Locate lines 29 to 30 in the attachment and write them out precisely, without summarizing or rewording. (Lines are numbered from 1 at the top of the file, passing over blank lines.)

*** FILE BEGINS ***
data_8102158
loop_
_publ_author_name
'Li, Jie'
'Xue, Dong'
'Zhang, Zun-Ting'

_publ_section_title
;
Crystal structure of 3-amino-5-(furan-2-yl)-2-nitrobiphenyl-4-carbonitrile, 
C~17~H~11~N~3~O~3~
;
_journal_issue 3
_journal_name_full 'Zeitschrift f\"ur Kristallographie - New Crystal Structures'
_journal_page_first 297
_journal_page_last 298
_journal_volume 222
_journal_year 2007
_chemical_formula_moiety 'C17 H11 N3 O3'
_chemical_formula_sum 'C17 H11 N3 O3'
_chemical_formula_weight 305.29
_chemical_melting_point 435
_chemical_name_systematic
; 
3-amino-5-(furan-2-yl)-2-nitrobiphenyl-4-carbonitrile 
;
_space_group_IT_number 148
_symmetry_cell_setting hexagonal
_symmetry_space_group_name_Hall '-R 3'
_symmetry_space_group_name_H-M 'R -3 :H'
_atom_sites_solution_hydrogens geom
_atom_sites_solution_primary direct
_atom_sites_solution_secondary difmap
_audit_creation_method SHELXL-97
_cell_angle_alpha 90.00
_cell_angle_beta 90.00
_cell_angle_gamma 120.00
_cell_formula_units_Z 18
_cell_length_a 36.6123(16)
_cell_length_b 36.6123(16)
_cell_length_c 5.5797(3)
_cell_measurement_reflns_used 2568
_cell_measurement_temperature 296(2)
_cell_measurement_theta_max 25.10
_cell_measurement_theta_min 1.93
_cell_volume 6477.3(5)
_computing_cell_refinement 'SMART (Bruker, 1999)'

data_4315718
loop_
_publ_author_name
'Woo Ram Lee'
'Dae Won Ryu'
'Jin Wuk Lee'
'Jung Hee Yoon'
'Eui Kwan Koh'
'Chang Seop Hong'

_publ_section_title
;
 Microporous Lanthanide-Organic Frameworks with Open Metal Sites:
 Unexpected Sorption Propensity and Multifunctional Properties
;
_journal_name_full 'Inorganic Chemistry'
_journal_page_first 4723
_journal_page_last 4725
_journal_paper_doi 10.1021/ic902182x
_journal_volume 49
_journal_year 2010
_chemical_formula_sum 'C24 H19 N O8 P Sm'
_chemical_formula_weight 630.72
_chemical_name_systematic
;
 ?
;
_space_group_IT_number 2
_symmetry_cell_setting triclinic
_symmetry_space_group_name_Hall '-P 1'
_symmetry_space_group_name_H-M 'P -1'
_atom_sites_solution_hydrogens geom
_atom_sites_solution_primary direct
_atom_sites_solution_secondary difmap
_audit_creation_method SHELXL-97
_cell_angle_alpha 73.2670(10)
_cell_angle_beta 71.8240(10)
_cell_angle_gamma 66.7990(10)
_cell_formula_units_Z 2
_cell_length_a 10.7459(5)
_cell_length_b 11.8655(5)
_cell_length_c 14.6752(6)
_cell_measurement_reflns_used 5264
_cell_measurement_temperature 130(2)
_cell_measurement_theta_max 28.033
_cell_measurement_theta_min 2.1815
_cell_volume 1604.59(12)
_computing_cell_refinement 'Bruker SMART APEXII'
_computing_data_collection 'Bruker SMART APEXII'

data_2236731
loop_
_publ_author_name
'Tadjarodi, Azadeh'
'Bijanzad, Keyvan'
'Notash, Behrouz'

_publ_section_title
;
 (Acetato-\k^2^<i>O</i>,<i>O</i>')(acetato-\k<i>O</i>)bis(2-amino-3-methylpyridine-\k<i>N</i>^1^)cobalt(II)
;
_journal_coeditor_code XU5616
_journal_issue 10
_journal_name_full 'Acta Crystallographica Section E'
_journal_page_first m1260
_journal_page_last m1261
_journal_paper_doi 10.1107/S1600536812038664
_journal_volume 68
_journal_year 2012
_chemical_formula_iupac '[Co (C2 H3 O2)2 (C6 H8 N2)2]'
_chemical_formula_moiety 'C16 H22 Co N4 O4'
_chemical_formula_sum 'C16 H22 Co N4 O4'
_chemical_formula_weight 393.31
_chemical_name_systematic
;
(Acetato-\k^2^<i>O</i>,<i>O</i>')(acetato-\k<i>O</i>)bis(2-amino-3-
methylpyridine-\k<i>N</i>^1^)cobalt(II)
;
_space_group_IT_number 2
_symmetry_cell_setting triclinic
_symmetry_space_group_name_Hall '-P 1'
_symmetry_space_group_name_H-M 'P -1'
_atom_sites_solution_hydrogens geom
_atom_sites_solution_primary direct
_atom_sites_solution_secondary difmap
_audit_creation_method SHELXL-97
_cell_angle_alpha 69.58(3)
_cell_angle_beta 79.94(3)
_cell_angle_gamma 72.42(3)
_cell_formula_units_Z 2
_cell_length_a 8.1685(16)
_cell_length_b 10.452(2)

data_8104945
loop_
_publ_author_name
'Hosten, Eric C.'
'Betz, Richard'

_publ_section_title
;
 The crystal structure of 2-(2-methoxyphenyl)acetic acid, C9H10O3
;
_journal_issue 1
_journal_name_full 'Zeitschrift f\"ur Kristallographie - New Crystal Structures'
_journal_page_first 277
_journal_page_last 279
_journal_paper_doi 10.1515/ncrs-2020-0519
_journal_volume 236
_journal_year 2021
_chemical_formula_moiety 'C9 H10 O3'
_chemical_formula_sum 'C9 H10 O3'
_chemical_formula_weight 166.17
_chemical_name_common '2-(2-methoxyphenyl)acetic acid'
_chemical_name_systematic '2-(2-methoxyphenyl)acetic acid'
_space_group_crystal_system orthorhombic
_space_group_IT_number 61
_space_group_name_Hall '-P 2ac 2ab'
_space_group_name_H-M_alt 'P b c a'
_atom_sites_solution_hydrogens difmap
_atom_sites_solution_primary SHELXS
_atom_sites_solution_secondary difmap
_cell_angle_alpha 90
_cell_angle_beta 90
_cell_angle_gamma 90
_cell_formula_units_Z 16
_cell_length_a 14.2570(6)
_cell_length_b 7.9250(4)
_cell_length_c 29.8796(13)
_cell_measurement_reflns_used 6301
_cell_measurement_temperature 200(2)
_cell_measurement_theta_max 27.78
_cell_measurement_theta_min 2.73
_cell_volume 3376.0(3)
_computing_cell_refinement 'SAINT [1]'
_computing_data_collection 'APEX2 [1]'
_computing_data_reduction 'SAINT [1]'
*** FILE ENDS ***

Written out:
_symmetry_space_group_name_H-M 'R -3 :H'
_atom_sites_solution_hydrogens geom